Floor & Decor: Recent Correction Is A Buying Opportunity

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Summary

  • Floor & Decor’s growth initiatives look promising.
  • With the economy reopening, the strong backlog of PRO business and commercial projects should come into play.
  • The valuation seems to be attractive at the current levels and long-term investors can consider buying the stock.

Cheerful young couple having so much fun while shopping at the home goods store

Kosamtu/E+ via Getty Images

Investment Thesis

The fundamental growth narrative of Floor & Decor (NYSE:FND) is based upon the three pillars: commercial expansion, store expansion strategy, and design-led initiatives. The company continues to make progress on each of them. In February 2022, the company acquired Wisconsin-based distributor KRS Inc to further diversify into the commercial market. KRS Inc. is a leader in commercial hard surface flooring in Wisconsin. Additionally, it continues to invest in high-quality designers in order to enhance its design services. When customers use design services to help them make purchasing decisions, the company gets better margins and average tickets. In line with the company’s growth strategy, the company also plans to open one more design studio and 26 new warehouse format stores in the remaining part of the year.

There are a few near to medium-term headwinds like interest rate increases and DIY slowing but the strong backlog of PRO business, as well as commercial projects, should offset some of their impacts. Also, the remodeling demand trends have held up pretty well so far. The latest data point for remodeling demand was the Home Depot’s (HD) Q1 result which topped estimates and the company raised guidance for the year. If we take a longer-term view, macro-headwinds should eventually subside. The stock has corrected due to concerns related to the macro environment and long-term investors can use this opportunity to bet on this secular growth story at reasonable valuations.

Q1 Earnings

Floor & Decor posted the Q1 results with revenue of ~$1.03 billion beating the consensus estimate of ~$1 billion and growing ~31.5% Y/Y. Same-store sales increased ~14.3%Y/Y while adjusted EPS decreased ~1.5% to $0.66 but still came in better than the consensus estimate of $0.65. The gross profit margin decreased 340 basis points to ~39.7% primarily due to higher transportation costs. Operating income decreased ~2.1% to ~$94 million compared to ~$95.9 million in Q1 2021. Net income for the fourth quarter decreased ~6.4% to ~$71 million from ~$75.8 million in the same quarter last year.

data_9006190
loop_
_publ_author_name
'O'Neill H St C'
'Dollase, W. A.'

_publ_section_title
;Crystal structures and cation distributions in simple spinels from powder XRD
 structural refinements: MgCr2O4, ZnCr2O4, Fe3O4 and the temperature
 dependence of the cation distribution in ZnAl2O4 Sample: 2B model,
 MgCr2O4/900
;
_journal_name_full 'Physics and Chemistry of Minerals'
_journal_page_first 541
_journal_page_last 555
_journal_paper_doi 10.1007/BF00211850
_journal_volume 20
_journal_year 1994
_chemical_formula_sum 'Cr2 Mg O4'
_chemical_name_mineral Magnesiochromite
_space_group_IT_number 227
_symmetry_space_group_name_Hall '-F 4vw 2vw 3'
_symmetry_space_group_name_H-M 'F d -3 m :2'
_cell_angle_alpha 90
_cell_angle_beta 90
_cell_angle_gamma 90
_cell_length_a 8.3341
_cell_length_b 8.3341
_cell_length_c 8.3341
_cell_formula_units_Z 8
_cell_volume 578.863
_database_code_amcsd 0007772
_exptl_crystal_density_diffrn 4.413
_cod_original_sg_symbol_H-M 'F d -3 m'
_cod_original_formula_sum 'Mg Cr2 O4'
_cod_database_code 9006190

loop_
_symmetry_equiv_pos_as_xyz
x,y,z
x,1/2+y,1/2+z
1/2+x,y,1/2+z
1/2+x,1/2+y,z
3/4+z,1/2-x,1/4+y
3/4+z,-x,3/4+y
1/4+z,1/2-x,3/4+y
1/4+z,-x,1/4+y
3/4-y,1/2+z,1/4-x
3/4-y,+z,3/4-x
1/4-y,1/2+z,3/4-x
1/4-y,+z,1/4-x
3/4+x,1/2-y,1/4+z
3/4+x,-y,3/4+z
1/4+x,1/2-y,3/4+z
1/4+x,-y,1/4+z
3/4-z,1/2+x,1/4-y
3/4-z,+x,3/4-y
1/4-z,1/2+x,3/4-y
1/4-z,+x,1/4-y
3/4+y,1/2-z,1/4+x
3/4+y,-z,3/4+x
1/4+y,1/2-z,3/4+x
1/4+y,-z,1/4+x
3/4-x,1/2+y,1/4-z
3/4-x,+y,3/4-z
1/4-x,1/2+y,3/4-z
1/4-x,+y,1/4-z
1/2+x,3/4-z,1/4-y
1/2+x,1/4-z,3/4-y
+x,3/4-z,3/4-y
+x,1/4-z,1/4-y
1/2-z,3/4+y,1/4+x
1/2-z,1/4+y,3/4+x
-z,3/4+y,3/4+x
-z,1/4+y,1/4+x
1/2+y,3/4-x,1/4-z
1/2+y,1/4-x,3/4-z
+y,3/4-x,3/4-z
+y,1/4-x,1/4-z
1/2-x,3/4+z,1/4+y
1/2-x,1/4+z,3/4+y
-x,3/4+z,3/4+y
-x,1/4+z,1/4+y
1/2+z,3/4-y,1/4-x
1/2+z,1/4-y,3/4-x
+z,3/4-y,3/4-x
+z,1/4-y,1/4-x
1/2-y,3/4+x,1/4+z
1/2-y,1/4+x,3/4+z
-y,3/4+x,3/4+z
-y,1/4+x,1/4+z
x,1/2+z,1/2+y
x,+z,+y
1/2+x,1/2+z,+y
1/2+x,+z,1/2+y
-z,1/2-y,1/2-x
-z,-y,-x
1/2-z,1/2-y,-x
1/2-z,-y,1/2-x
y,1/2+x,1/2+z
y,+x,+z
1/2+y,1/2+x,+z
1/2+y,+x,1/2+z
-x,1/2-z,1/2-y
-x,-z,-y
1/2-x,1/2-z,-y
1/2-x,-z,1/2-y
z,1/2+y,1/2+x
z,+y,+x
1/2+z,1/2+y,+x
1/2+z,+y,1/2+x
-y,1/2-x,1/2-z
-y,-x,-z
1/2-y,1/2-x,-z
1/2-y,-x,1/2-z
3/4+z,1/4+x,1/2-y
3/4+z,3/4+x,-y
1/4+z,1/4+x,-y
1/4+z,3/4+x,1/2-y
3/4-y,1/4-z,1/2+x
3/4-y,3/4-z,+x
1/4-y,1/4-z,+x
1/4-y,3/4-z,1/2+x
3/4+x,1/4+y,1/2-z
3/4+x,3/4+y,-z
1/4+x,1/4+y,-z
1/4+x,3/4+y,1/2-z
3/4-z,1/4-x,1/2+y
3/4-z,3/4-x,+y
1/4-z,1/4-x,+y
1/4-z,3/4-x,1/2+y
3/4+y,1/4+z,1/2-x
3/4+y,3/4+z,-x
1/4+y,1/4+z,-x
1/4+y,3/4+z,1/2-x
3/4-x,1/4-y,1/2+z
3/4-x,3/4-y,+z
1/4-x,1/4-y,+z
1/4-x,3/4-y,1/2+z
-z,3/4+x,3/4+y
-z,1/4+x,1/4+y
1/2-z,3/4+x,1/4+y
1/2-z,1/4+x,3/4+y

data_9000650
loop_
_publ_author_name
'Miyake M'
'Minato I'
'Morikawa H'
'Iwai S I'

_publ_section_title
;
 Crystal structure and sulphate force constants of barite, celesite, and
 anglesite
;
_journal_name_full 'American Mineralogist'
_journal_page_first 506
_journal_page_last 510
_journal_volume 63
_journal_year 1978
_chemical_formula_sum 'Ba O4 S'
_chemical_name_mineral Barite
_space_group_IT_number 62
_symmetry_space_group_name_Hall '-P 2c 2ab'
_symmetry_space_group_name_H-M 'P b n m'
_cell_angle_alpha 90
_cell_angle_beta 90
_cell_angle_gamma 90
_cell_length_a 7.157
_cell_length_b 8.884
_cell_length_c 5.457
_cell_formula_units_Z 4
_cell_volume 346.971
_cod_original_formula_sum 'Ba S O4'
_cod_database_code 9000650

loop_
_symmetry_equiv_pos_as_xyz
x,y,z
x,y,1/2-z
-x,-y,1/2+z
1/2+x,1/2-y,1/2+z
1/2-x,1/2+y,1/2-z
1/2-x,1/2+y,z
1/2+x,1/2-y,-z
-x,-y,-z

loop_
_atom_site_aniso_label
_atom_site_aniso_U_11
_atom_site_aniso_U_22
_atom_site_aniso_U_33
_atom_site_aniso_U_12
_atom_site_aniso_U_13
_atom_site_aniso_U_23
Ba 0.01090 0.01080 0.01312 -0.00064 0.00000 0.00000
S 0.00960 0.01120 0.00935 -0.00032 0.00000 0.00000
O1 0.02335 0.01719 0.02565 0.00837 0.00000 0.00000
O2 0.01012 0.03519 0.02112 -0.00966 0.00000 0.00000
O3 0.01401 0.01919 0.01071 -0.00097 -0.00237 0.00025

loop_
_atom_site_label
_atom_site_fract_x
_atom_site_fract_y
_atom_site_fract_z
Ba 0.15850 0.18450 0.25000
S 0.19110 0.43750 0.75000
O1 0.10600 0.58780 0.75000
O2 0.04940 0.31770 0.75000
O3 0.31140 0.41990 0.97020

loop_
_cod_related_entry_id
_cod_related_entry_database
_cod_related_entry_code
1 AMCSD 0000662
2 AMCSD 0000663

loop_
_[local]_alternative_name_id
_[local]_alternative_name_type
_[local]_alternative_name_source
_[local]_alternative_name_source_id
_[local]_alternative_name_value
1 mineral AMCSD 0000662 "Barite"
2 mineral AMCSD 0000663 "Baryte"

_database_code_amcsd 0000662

Expansion in Commercial End-Market

After a good success in growing its residential business, FND has started focusing on commercial markets as well in recent years. Last year, in June 2021, the company acquired Spartan Surface Inc. which focuses on Architecture and Design firms. Architecture and Design firms account for ~60% of the commercial addressable market and acquiring Spartan gave the company instant access to this market.

For targeting the remaining 40% of the market, which includes owners, builders, developers, general contractors, and commercial flooring installers the company uses regional accounts managers (or RAMs). They have performed well in recent quarters, with sales increasing by 80% year over year. Given the importance of RAMs to the company's commercial business, Floor & Decor plans to onboard 16 RAMs in 2022, with 7 RAMs already added in the first quarter. This should help it maintain momentum in commercial sales.

In February 2022, Floor & Décor acquired KRS Inc., a Wisconsin-based distributor. KRS is a market leader in commercial hard surface flooring in Wisconsin, which should aid the company's expansion. In addition to FND’s organic and inorganic growth initiatives, macros remain supportive as well. The AIA architecture billing index increased from 51.3 in February to 58 in March indicating better prospects in commercial flooring demand in the coming quarters.

Comp Sales Growth Prospects

Around 58% of the company’s warehouse stores have been opened after 2016. As these stores continue to move up the sales maturity curve, I believe they should be able to support the longer-term comparable store sales growth target of mid to high single digits.